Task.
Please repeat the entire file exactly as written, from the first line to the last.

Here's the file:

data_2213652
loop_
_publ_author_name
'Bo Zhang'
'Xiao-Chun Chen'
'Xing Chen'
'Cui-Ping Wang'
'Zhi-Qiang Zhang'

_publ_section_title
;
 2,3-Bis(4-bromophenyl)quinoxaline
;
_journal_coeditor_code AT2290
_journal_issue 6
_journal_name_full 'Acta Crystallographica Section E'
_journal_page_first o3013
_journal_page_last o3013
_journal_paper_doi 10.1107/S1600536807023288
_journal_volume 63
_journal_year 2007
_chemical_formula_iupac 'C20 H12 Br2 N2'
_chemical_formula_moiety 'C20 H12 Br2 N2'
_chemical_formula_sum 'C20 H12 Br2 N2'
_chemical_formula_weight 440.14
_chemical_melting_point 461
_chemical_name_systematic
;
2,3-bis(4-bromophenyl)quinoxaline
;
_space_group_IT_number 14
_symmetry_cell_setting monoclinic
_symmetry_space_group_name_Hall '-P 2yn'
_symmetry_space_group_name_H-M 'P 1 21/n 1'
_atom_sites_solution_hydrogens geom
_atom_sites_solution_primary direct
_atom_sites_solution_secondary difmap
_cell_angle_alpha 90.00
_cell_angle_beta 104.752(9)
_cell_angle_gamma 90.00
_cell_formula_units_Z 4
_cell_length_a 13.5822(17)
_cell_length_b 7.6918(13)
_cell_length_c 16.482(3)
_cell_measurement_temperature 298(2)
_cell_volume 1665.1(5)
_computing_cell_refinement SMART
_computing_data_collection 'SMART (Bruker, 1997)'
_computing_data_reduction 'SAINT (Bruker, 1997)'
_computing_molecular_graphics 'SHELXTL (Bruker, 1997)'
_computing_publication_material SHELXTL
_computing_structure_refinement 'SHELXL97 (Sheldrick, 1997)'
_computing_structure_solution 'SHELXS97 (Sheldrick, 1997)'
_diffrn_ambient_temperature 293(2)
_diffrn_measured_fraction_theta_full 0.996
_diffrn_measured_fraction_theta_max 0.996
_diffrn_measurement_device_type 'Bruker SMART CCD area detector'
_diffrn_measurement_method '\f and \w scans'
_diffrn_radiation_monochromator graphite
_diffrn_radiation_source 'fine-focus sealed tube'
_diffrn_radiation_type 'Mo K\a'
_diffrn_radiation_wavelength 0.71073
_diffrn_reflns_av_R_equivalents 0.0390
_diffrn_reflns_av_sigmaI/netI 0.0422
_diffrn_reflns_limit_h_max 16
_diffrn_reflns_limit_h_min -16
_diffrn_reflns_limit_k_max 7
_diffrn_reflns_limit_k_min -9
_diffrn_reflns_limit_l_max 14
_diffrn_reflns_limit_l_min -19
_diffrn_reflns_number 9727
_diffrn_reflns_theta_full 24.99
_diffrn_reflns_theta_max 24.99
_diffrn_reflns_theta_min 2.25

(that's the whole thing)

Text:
data_2213652
loop_
_publ_author_name
'Bo Zhang'
'Xiao-Chun Chen'
'Xing Chen'
'Cui-Ping Wang'
'Zhi-Qiang Zhang'

_publ_section_title
;
 2,3-Bis(4-bromophenyl)quinoxaline
;
_journal_coeditor_code AT2290
_journal_issue 6
_journal_name_full 'Acta Crystallographica Section E'
_journal_page_first o3013
_journal_page_last o3013
_journal_paper_doi 10.1107/S1600536807023288
_journal_volume 63
_journal_year 2007
_chemical_formula_iupac 'C20 H12 Br2 N2'
_chemical_formula_moiety 'C20 H12 Br2 N2'
_chemical_formula_sum 'C20 H12 Br2 N2'
_chemical_formula_weight 440.14
_chemical_melting_point 461
_chemical_name_systematic
;
2,3-bis(4-bromophenyl)quinoxaline
;
_space_group_IT_number 14
_symmetry_cell_setting monoclinic
_symmetry_space_group_name_Hall '-P 2yn'
_symmetry_space_group_name_H-M 'P 1 21/n 1'
_atom_sites_solution_hydrogens geom
_atom_sites_solution_primary direct
_atom_sites_solution_secondary difmap
_cell_angle_alpha 90.00
_cell_angle_beta 104.752(9)
_cell_angle_gamma 90.00
_cell_formula_units_Z 4
_cell_length_a 13.5822(17)
_cell_length_b 7.6918(13)
_cell_length_c 16.482(3)
_cell_measurement_temperature 298(2)
_cell_volume 1665.1(5)
_computing_cell_refinement SMART
_computing_data_collection 'SMART (Bruker, 1997)'
_computing_data_reduction 'SAINT (Bruker, 1997)'
_computing_molecular_graphics 'SHELXTL (Bruker, 1997)'
_computing_publication_material SHELXTL
_computing_structure_refinement 'SHELXL97 (Sheldrick, 1997)'
_computing_structure_solution 'SHELXS97 (Sheldrick, 1997)'
_diffrn_ambient_temperature 293(2)
_diffrn_measured_fraction_theta_full 0.996
_diffrn_measured_fraction_theta_max 0.996
_diffrn_measurement_device_type 'Bruker SMART CCD area detector'
_diffrn_measurement_method '\f and \w scans'
_diffrn_radiation_monochromator graphite
_diffrn_radiation_source 'fine-focus sealed tube'
_diffrn_radiation_type 'Mo K\a'
_diffrn_radiation_wavelength 0.71073
_diffrn_reflns_av_R_equivalents 0.0390
_diffrn_reflns_av_sigmaI/netI 0.0422
_diffrn_reflns_limit_h_max 16
_diffrn_reflns_limit_h_min -16
_diffrn_reflns_limit_k_max 7
_diffrn_reflns_limit_k_min -9
_diffrn_reflns_limit_l_max 14
_diffrn_reflns_limit_l_min -19
_diffrn_reflns_number 9727
_diffrn_reflns_theta_full 24.99
_diffrn_reflns_theta_max 24.99
_diffrn_reflns_theta_min 2.25